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how to support garment workers

Today marks the 8 year anniversary of the clothing factory collapse in Bangladesh killing over 1,000 people. Now the ethical fashion community looks back at this week to bring awareness to the treatment of garment workers globally. (Which frankly has not changed a whole lot in the past 8 years.)

 

Please don't hear me condone innocent lives being lost just to produce our clothing, but as so many systems have been questioned this year in the US, I have grown a bit tired. I am tired of the increased judgement everyone seems to be channeling about the 'correct' way to question these systems and change them. Opinions about the best ways to deal with a global pandemic (when honestly we are all new to this). So, please also don't hear me saying you must do these few things to fix the inequalities in the fashion industry. Honestly, sometimes I eat at McDonalds, and while some people assume I don't approve of the clothing store equivalent - I realize that you are probably doing the best you can with what you have.

 

Instead here are a few things I like to keep in mind when wading through the options and information in making my own clothing purchases...

 

1. In most cases those employed by factories in Bangladesh are grateful - even proud of their jobs. I think it is important to recognize that a lot of garment worker jobs in developing countries are actually really good opportunities for young women who have few options. (I highly recommend reading Where am I Wearing?)  The problem of unethical treatment of garment workers is deeply rooted in poverty and therefore is very complicated.

 

2. Even with this reality, only 2% of garment workers are paid a living wage.

 

3. This year has been really hard for brands and those making our clothing alike. In countries where high unemployment is already such a problem, many workers have been laid off for months at a time as large companies drop orders mid production and factories struggle to survive. The jobs that many actually rely on have been cut. All the sustainable brands I know are working so hard to keep their workers employed at the same level as last year as they too struggle to juggle safe work environments and quarantines. While we can see the light at the end of the tunnel in the US, both India and Cambodia have new lockdowns and really high case numbers right now. Now more than ever fair trade and ethical brands could use your support.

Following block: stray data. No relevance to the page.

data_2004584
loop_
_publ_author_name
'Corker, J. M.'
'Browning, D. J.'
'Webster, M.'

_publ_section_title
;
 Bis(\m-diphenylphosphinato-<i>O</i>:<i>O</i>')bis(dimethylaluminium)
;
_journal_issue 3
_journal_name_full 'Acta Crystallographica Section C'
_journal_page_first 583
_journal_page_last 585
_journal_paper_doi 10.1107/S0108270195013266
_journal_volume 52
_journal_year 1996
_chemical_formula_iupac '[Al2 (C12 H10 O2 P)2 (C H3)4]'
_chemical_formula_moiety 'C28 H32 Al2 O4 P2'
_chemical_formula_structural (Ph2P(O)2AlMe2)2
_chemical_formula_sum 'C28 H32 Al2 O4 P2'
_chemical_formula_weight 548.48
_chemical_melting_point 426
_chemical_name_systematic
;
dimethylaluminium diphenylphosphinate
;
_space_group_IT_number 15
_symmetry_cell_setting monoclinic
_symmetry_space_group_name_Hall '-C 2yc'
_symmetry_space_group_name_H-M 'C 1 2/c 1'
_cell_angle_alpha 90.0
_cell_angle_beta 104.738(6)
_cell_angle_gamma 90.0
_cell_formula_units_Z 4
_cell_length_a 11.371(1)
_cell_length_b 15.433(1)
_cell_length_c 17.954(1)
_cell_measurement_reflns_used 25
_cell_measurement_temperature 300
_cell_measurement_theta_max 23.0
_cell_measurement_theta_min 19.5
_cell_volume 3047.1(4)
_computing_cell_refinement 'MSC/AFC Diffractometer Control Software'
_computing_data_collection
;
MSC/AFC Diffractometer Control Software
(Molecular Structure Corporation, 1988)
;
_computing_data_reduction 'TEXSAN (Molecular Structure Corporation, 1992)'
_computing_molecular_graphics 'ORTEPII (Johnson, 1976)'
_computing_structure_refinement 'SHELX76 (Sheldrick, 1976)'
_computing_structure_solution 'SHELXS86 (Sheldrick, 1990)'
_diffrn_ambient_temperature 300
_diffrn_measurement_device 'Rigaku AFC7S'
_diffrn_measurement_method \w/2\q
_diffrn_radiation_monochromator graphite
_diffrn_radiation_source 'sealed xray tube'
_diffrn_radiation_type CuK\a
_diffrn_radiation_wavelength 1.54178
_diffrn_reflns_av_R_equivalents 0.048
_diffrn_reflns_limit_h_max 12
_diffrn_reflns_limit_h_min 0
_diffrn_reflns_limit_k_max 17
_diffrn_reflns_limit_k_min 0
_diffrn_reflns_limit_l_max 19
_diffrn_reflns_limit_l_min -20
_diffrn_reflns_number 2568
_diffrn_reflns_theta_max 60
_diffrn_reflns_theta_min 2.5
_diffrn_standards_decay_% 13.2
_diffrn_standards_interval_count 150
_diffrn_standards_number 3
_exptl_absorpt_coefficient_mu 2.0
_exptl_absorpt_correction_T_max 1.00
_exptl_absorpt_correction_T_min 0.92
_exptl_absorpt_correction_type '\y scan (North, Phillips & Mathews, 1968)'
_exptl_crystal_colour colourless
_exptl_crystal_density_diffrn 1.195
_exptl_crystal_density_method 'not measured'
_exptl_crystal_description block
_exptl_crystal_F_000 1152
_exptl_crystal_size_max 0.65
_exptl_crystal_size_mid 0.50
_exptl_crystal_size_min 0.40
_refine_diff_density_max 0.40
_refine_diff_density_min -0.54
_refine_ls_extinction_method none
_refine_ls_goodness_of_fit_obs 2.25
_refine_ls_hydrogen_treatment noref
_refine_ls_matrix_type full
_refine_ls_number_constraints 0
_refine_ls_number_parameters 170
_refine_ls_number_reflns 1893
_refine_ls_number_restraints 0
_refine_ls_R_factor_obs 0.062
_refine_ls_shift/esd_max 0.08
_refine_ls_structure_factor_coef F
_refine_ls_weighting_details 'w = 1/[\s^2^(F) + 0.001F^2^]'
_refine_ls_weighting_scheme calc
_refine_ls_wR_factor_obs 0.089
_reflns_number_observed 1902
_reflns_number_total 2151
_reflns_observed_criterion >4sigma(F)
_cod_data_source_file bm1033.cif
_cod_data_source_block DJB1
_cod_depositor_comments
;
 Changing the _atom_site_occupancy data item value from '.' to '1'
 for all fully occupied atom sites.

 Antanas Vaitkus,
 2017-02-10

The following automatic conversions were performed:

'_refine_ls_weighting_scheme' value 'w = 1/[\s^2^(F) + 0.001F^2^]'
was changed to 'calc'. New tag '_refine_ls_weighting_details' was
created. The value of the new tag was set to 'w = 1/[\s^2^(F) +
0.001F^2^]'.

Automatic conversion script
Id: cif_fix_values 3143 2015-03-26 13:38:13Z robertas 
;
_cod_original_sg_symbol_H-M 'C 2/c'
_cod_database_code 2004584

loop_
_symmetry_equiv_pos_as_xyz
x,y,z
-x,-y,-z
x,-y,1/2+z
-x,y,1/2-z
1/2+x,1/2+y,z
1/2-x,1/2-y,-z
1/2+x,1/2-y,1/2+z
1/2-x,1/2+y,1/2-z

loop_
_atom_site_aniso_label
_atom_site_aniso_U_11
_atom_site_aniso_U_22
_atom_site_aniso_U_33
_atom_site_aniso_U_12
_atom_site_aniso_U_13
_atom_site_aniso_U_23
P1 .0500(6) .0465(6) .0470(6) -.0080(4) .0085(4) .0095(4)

4. Buying clothing from small, ethical (sustainable, fair trade, whatever you want to call them) brands does make a difference! In most every case there is just more accountability when the brand knows the factory that makes their clothing and has a long lasting relationship with them. I know it can confusing to find the real motive of sustainable brands as more and more companies are using terms like sustainability for marketing, but 2 things to look for... 1. Smaller brands that have a relationship with their producers (or own their own factory). 2. Companies that talk about their entire supply chain, rather than just one part of it. 

 

5. Your purchase to these small brands DOES make a difference and it does directly impact the garment workers themselves. I have seen it again and again. The groups we support are very grateful this year for your support - in many cases because of higher unemployment they have been the only members of their family with an income this past year!

 

I hope these thoughts will give you a sense of balance as you think about how to make a difference.  It’s ok to do only a small thing. Accountability is important; consumers and brands can do better, but don't minimize the small actions. Small actions matter.